As a victim of historical sexual abuse, currently under investigation, I watch the daily news coverage with interest. Unquestionably, police inquiries and prosecutions are welcomed, as is greater exposure of the problem in a “post-Savile” era.
However, every headline and breaking news story, such as Wednesday’s arrest of 660 suspected paedophiles, is accompanied by a mixture of conflicting feelings. Each shocking new revelation brings a personal delight that this filth is being uncovered at long last, but with it comes hurt as it has been hidden for so long – both by society and inside me. Very old scars are opened, and thought patterns become an electrical storm – overloaded by adrenalin, cortisol and a malfunctioning hypothalamic-pituitary-adrenal axis, which governs the fight or flight response. It is called complex PTSD for a reason.
But alongside the emotional exhaustion of the nervous system, I am reminded that others cannot understand the depth of pain that I feel. Friends are unable to provide much meaningful support – the hole in which I find myself is too deep and too dark – and eventually they stop calling out.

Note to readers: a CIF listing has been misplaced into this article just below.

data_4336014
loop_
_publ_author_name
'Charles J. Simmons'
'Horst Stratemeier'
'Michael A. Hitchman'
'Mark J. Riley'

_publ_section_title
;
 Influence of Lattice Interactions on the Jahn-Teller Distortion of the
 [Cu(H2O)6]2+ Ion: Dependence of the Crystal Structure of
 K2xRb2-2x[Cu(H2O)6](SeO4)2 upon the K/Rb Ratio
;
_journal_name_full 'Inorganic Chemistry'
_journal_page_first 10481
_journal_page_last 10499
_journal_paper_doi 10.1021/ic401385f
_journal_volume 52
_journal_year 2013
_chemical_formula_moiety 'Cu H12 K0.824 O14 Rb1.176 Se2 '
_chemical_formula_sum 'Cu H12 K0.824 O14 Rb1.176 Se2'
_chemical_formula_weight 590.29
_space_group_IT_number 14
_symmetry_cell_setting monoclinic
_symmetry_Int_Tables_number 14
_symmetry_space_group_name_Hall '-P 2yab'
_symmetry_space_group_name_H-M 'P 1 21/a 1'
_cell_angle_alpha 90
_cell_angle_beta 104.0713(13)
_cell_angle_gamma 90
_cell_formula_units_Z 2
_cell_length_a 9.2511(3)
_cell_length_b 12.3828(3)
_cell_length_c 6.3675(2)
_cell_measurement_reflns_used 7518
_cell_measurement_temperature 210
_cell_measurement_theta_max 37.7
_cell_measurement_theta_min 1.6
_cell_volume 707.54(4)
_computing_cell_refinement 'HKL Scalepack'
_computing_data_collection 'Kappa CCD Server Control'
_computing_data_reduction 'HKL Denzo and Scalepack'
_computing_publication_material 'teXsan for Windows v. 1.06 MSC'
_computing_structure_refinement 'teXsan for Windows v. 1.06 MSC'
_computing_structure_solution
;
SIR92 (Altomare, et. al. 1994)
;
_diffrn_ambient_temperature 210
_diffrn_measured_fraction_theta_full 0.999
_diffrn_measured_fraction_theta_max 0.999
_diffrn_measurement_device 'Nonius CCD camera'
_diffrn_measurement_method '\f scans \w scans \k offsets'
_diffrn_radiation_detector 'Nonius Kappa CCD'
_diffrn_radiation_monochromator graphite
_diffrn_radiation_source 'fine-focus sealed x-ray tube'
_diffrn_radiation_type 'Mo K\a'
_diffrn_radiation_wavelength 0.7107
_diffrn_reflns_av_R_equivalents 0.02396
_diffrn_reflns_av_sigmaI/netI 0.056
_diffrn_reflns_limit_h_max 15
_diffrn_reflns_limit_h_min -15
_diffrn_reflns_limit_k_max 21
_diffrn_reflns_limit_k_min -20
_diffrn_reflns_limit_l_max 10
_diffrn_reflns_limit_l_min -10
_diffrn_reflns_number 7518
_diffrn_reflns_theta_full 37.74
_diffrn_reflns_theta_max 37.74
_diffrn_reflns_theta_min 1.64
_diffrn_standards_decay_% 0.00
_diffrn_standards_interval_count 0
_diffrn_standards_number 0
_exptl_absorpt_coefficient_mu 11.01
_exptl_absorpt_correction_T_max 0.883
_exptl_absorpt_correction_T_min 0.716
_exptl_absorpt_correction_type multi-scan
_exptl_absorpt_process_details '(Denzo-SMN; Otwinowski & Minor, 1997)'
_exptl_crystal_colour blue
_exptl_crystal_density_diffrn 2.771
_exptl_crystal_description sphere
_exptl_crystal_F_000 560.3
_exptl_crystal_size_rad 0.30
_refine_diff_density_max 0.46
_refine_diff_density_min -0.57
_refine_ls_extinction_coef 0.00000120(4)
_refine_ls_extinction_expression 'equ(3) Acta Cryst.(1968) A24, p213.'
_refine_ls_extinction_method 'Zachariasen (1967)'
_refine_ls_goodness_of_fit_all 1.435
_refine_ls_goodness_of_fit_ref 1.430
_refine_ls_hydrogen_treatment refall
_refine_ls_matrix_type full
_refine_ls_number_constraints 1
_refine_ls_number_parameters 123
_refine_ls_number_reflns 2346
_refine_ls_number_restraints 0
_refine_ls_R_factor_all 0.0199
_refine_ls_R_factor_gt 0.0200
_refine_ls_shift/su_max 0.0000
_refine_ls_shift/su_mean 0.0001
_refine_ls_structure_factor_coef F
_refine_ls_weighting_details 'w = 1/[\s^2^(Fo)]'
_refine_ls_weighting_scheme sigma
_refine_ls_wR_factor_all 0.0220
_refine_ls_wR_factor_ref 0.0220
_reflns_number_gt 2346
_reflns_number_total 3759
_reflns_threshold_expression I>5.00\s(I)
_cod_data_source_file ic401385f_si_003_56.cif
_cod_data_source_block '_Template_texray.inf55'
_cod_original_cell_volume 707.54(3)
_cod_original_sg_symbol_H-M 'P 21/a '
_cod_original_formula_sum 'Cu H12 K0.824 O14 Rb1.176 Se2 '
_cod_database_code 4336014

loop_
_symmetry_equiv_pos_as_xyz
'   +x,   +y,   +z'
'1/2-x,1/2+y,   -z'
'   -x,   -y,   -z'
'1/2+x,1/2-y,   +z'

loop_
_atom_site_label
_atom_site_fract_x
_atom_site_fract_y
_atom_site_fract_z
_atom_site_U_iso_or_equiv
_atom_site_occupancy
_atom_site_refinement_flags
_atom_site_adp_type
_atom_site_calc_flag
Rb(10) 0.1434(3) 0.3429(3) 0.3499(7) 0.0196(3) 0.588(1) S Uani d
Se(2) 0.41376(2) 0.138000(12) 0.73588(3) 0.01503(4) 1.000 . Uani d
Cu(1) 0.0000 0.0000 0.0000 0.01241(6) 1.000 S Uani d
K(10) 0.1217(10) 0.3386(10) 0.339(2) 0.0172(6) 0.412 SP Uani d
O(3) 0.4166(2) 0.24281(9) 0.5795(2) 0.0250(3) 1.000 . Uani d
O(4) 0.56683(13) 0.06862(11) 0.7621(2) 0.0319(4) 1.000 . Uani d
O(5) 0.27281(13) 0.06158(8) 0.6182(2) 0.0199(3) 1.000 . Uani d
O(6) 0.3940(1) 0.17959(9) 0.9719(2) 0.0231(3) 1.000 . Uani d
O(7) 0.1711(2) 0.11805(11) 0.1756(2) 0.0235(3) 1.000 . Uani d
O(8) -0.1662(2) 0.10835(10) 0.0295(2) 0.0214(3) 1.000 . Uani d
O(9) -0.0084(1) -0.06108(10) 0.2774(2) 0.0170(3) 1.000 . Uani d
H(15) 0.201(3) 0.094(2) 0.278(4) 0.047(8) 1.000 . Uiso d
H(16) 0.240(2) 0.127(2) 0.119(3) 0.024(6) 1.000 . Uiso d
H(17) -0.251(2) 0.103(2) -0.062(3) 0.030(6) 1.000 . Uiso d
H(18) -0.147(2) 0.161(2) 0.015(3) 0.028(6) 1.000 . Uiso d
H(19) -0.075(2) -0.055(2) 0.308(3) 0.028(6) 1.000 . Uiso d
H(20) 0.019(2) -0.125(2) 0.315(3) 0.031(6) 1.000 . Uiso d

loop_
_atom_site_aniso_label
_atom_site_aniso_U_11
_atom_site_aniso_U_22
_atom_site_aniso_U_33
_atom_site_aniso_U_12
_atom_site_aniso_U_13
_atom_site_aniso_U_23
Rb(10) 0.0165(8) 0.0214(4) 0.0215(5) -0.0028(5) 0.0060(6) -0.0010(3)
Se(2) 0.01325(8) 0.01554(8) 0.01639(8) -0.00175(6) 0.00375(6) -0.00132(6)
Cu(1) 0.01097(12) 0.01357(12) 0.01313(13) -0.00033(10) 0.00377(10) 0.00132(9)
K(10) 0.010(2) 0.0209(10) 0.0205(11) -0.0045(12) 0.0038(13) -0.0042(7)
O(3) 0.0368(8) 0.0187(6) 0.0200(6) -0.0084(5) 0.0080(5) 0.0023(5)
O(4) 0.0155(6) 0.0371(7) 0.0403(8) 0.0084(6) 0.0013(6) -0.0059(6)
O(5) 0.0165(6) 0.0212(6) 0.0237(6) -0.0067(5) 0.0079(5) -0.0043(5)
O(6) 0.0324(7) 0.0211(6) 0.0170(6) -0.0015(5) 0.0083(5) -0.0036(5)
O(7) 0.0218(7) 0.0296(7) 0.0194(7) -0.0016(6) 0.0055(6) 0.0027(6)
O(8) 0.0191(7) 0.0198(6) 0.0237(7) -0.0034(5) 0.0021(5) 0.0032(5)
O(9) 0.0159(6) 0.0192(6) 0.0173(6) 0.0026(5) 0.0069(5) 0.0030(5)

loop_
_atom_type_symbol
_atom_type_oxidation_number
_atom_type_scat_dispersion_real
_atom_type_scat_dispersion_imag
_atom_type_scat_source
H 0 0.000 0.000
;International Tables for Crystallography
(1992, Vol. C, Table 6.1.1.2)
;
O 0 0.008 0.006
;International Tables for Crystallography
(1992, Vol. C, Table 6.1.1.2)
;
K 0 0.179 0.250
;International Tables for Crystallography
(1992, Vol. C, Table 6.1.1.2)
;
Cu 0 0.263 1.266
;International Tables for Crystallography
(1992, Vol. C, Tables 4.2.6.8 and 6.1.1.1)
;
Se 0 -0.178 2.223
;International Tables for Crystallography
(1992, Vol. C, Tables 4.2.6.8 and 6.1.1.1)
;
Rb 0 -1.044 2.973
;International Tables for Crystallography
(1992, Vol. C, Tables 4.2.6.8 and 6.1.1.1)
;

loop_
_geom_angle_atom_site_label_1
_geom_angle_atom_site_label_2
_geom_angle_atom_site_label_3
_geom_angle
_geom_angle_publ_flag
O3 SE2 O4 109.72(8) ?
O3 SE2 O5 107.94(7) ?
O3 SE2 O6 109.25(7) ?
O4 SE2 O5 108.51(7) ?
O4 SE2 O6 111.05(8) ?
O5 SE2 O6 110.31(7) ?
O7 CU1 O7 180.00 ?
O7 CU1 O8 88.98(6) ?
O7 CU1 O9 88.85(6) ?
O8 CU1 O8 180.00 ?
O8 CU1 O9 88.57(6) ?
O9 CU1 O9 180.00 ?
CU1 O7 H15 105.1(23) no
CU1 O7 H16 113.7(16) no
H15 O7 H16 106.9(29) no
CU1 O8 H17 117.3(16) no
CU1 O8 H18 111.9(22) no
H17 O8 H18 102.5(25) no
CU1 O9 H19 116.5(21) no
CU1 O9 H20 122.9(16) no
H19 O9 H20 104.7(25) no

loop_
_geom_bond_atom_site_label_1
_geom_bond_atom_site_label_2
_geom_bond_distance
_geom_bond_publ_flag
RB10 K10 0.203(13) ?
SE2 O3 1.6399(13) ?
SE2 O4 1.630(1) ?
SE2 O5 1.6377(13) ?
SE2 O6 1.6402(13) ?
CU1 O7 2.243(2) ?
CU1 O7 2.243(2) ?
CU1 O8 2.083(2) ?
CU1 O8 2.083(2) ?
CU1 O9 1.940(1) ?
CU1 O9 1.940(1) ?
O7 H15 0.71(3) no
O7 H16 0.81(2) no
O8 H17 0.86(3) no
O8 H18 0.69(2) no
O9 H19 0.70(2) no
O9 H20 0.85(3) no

And so with each call for victims to come forward, I want to scream: “Do not ask them to come forward if you are not going to help them.” The trauma suffered is such that victims need help, nursing and wrapping in cotton wool. They need compassion, understanding and to be able to trust – something that they have not been able to do for so long. However, what happens is that police refer victims into the voluntary sector, where agencies provide some immediate “first aid” and kind words – but little else. There is no funding to arrive at a proper diagnosis of what psychological problems may exist – and the prospect of meaningful long-term therapy at no cost is unrealistic. These organisations are so starved of funding, that often much more than a helpline is impossible.